December 18

Dancing with Self-Care and Responsibility

Life is this dance of personal needs/wants and those of others.  The question is how to do it with as little foot-crushing as possible and still love the dance.

My body is sore today.  I woke up feeling like I’d just completed my first marathon, which seems strange considering I only did a little over a mile on the treadmill yesterday (a strenuous mile, but only a mile, nonetheless).  Of course, I knew the aches and pains weren’t from yesterday, they were from the day before when I went to the multi-generational center, paid my $13 for a year-long membership, and then worked out for 45 minutes.  Mostly, I tried to emulate what few kettle bell exercises I could remember from some videos I’d watched without revealing my obviously novice status in public. Then I flitted from one machine to the next checking out what was available.  At the time it didn’t feel like much of a work out.  At 3 in the morning last night, my body thought otherwise.

I joined because some days, like tomorrow, scheduling my workout with fitness buddy is challenging;  life gets in the way.  It’s her Planet Fitness membership that I have been sponging off of for the last month and a half or however long it’s been, and while it’s so much easier to stay motivated with a fitness buddy, occasionally she is seriously resistant to going.  But, I need her presence to harken the doors of Planet Fitness unless I want to join myself, which I don’t.

So, it’s nice to have an alternative, especially one that has so many others perks that I could stay seriously occupied with little effort, if I had that kind of time and I took advantage of even a fraction of what’s available.

Plus, they have kettle bells which I have been wanting to work out with!  The down side of it is that they apparently close from 1:30 to 2 for cleaning (a factoid I discovered by arriving for my workout at 12:45) and their hours are much more limited (not open on Sunday).

But I’m sore.  And part of me feels guilty about working out without my fitness buddy, especially since it’s not as enjoyable although less constricting.

This and our conversation last night got me thinking, how often do we modify our true desires out of consideration of another and is that a good thing or a bad thing?

Now, in reality, I would have to say it’s neither good nor bad, it just is.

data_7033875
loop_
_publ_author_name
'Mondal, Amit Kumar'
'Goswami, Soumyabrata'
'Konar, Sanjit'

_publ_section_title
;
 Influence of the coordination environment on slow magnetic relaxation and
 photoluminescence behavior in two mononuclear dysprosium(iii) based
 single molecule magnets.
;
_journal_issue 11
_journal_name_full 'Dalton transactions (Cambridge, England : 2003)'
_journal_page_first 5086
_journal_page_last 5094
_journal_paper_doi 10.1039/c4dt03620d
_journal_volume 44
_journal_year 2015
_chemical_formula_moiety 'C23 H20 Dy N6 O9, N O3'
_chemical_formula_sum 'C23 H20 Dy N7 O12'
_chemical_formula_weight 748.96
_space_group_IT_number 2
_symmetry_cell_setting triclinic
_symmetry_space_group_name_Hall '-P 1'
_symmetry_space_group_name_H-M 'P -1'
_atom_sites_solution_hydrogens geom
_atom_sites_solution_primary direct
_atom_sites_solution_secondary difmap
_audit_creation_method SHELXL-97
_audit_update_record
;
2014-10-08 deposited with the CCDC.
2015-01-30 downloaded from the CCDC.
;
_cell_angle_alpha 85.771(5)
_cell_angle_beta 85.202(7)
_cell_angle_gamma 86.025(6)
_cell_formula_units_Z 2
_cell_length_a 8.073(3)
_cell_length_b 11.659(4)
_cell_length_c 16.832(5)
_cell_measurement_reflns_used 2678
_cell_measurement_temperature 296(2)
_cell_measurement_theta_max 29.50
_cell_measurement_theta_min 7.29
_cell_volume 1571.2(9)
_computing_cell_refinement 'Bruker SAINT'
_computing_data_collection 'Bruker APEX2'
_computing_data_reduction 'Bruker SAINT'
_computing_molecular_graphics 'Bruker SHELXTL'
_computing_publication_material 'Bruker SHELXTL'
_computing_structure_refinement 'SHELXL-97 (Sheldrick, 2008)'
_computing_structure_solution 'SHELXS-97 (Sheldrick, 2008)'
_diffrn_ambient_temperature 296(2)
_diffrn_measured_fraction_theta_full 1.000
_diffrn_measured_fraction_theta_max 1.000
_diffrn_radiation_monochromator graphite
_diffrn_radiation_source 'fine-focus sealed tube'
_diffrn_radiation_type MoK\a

But, our conversation got me thinking….

Brandi was bellyaching about always back-burning her needs.  Everyone else’s came before hers and she was tired of it.  I reminded her that we train people how to treat us by what we tolerate.

train_treat

I know the issue.  It’s that those of us with an acute sense of responsibility don’t blow them off lightly. So even if you’ve back-burnered some else’s demands, the awareness of them still lingers like so much smoke from a burnt meal.  You can totally chuck it, but the smell still taints the air.

And so it is with juxtaposition of desire for self with eternal demands.  Ultimately this dance called life is chocked-full of conflicting wants and needs and because we aren’t in this alone, compromise is inevitably a part of that.  It is up to each of us to decide for ourselves what works for us and what doesn’t.

And as mentioned in yesterday’s post:

  “9 There must be doubt before there can be conflict. And every doubt must be about yourself.”

If I am rooted in certainty about what my values are and I honor my priorities, then the whole mess becomes so much easier to navigate.  It’s not that I disregard my own stuff, but, for example, when it is more important to me to be present for a friend in need than to watch a TV show that my DVR is recording anyway, the choice is easy.  The key, I think, is making sure I make self-care enough of a priority so that when I am delaying personal preferences in favor of someone else’s needs, I don’t feel cheated in any way.  I chose consciously and I didn’t subjugate my own needs only to breed resentment because it feels like sacrifice.